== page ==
David Farrar
The week in politics with centre-right blogger David Farrar

David Farrar: The might of Mana Maori

Hone Harawira. Photo / APN
Hone Harawira. Photo / APN

As we all know, Hone Harawira won the Te Tai Tokerau by-election. Unless he does something monumentally stupid, he should be back in Parliament after the general election also.

This means the Mana Party is going to be in Parliament, and the real question is will they be a one man band, or will they bring in one or more List MPs.

Graeme Edgeler has calculated that Mana needs to only get 1.2%party vote to get a second MP, 2.0% for a third MP and 2.8% for a fourth MP. That level of support is not impossible.

Now Mana holds Te Tai Tokerau, their best shot is gaining party votes for additional MPs. It is very difficult to imagine that Mana could win another of the seven Maori seats. If they stand, the likely outcome is that they split the vote with the Maori Party and Labour wins back one or more seats off the Maori Party.

Let's look at the seven seats from north to south.

1. Te Tai Tokerau - highly likely Harawira holds for the Maori Party

2. Tamaki Makauru - Labour's Shane Jones is challenging Pita Sharples. Jones is very talented but also very lazy. Not even being filmed on a prime time TV show can get him to work on time. Sharples should win comfortably with a 7,540 majority to defend, but if Mana stands then Labour may be in with a chance.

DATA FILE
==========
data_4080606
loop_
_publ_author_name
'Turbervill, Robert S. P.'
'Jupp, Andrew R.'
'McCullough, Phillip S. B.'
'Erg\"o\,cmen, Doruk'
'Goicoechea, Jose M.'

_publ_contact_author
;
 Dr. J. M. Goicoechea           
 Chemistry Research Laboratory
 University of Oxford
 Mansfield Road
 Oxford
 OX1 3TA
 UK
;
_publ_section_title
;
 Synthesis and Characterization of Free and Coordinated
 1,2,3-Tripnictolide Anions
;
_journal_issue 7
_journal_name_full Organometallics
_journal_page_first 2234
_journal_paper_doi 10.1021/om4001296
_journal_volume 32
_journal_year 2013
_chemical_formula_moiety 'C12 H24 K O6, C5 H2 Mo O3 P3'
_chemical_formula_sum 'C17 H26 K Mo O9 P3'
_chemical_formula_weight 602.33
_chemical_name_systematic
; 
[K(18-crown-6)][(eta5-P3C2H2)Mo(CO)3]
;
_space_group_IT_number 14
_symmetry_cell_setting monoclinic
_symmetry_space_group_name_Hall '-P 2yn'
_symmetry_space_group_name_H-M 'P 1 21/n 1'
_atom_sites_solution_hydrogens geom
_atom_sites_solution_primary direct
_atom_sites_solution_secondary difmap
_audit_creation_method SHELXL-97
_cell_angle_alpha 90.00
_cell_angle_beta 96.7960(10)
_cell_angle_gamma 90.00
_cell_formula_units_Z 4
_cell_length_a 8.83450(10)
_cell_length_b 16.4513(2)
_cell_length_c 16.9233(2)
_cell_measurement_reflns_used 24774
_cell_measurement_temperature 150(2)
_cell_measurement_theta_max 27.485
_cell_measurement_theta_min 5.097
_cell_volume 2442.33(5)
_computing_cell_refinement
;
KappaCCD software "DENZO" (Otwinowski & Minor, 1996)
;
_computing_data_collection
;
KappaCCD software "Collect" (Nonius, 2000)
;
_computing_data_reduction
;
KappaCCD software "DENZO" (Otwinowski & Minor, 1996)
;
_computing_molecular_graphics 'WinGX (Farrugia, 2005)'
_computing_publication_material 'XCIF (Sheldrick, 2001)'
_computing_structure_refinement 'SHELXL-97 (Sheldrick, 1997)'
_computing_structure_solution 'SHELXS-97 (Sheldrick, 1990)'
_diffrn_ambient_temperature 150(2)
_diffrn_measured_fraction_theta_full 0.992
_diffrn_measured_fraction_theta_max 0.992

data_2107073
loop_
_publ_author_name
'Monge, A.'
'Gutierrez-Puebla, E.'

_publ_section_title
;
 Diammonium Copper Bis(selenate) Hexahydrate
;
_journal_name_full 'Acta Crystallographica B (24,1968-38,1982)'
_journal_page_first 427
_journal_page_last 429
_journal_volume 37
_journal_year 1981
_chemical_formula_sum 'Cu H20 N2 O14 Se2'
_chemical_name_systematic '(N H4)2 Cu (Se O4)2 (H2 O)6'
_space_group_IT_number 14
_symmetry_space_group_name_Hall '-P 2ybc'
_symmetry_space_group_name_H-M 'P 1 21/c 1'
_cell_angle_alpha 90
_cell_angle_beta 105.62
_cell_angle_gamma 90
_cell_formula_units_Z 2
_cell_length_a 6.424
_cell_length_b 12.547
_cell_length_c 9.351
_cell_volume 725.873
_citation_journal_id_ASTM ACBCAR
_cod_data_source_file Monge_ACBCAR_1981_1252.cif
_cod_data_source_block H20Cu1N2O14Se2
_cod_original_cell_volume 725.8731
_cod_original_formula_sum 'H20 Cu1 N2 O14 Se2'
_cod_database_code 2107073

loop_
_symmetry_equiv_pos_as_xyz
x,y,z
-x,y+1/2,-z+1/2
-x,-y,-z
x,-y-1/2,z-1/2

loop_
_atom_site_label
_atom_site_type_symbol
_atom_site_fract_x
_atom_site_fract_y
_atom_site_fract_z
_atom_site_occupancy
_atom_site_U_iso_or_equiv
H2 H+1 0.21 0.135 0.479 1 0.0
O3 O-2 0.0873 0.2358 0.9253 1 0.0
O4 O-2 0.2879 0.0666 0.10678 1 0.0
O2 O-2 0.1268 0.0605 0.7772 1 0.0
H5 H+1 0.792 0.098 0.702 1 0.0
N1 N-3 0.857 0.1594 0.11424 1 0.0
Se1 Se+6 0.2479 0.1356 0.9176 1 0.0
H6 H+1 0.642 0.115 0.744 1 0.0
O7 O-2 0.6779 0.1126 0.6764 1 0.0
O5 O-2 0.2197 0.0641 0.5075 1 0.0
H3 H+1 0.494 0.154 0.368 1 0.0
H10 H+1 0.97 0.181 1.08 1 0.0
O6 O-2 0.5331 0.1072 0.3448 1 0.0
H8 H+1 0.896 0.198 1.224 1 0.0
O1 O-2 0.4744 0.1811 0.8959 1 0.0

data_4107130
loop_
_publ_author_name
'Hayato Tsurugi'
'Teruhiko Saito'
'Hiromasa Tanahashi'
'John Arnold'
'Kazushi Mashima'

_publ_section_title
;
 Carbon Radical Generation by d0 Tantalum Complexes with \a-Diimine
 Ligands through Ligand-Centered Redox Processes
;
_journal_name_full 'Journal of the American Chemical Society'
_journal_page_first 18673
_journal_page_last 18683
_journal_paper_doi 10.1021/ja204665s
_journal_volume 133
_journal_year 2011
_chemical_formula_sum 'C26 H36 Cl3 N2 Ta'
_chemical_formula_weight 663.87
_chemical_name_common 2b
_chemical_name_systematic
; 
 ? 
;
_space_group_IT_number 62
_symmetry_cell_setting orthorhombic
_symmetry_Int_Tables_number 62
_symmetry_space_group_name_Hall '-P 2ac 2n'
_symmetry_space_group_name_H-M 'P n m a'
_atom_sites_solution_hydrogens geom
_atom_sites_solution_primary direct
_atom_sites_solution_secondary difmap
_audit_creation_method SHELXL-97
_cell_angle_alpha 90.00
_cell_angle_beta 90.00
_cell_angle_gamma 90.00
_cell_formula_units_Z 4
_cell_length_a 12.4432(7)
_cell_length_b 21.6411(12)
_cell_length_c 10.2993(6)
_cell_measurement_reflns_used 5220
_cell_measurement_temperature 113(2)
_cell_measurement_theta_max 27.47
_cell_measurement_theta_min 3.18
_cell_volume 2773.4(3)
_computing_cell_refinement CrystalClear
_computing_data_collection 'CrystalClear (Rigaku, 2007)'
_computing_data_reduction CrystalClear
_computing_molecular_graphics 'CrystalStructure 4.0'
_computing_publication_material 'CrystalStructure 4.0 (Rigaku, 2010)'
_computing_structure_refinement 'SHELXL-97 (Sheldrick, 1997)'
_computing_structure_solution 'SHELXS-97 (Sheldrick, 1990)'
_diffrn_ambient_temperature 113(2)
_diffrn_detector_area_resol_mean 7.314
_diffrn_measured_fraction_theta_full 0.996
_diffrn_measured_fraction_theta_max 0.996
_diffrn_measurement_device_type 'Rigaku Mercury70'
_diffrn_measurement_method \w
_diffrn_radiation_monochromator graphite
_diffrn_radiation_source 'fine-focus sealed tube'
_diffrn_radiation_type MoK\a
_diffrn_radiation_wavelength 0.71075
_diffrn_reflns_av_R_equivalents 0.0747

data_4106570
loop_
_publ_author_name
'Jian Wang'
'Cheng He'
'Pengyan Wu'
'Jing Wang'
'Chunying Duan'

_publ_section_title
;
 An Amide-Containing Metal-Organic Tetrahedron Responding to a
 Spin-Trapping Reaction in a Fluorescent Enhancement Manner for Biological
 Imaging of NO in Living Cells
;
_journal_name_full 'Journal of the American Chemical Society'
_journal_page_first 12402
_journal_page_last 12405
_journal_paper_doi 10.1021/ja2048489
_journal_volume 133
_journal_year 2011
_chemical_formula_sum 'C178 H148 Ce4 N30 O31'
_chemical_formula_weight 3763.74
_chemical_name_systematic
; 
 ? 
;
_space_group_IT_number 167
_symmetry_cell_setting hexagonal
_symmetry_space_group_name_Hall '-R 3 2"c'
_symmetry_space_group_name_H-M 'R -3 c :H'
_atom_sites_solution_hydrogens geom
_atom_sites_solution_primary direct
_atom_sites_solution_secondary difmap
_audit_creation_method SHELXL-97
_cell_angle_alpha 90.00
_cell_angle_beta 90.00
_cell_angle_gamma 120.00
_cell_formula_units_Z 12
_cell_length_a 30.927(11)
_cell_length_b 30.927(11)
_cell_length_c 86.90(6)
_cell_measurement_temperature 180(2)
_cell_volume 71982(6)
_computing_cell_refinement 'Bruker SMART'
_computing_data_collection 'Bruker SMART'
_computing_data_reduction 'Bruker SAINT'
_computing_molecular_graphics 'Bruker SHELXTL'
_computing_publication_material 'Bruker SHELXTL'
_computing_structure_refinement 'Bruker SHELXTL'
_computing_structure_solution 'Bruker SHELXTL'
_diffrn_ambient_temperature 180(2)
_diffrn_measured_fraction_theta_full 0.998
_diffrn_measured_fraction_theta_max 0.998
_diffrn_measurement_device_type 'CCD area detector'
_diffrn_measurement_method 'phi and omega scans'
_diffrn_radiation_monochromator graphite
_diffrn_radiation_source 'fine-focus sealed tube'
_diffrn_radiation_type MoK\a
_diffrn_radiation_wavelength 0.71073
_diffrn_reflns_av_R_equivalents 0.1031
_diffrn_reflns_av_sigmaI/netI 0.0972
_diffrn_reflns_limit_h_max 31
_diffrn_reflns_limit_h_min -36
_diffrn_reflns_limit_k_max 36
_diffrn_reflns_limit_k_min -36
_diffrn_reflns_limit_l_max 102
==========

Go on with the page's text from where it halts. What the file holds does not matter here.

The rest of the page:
3. Hauraki-Waikato. Labour's Nanaia Mahuta holds this with an 888 vote majority. I don't know anyone who thinks she won't retain the seat.

4. Waiariki - even if Mana stand, it is hard to see Labour's Louis Te Kani beating Te Ururoa Flavell who has a 6,812 majority. Flavell is an effective hard worker who gets results. Will replace Sharples as co-leader if re-elected.

5. Te Tai Hauauru - If anyone tells you Tariana Turia may lose her seat, you should try to sell them a bridge.

6. Ikaroa-Rawhiti - Parekura Horomia holds this with a 1,645 majority. If he stands again he will retain it, but he may go list only so he can retire more easily if Labour end up in opposition again. If there is no Mana candidate, it is possible a high quality Maori Party candidate could pick this seat up if Horomia retires.

7. Te Tai Tonga. No public polls have been done in this seat but the consensus seems to be that Rahui Katene's 1,049 majority will not be enough to hold off Labour's Rino Tirikatene, whose whanau served in Parliament from 1932 to 1996.

So the very best case for the Maori Party is five out of seven seats, and the worst case is just two seats - Tariana and Flavell. Whether or not the Mana Party contests these seats will have considerable impact on whether the Maori Party gets the best case or the worst case scenario.

As much as it will grate them, the logical thing for the Maori Party to do is agree not to stand in Te Tai Tokerau in exchange for Mana not contesting any other Maori seats. If they do not, they may end up writing their own death sentence.

If the Mana and Maori parties can find a way to work together, they could form an influential bloc in Parliament. It would not be impossible to have a scenario where the Maori Party has five electorate MPs and the Mana Party one electorate MP and three List MPs. Those nine seats between them could well hold the balance of power in future elections.

That would then make them a mighty Mana Maori alliance.

* David Farrar is a centre-right blogger and affiliated with the National Party. A disclosure statement on his political views can be found here.

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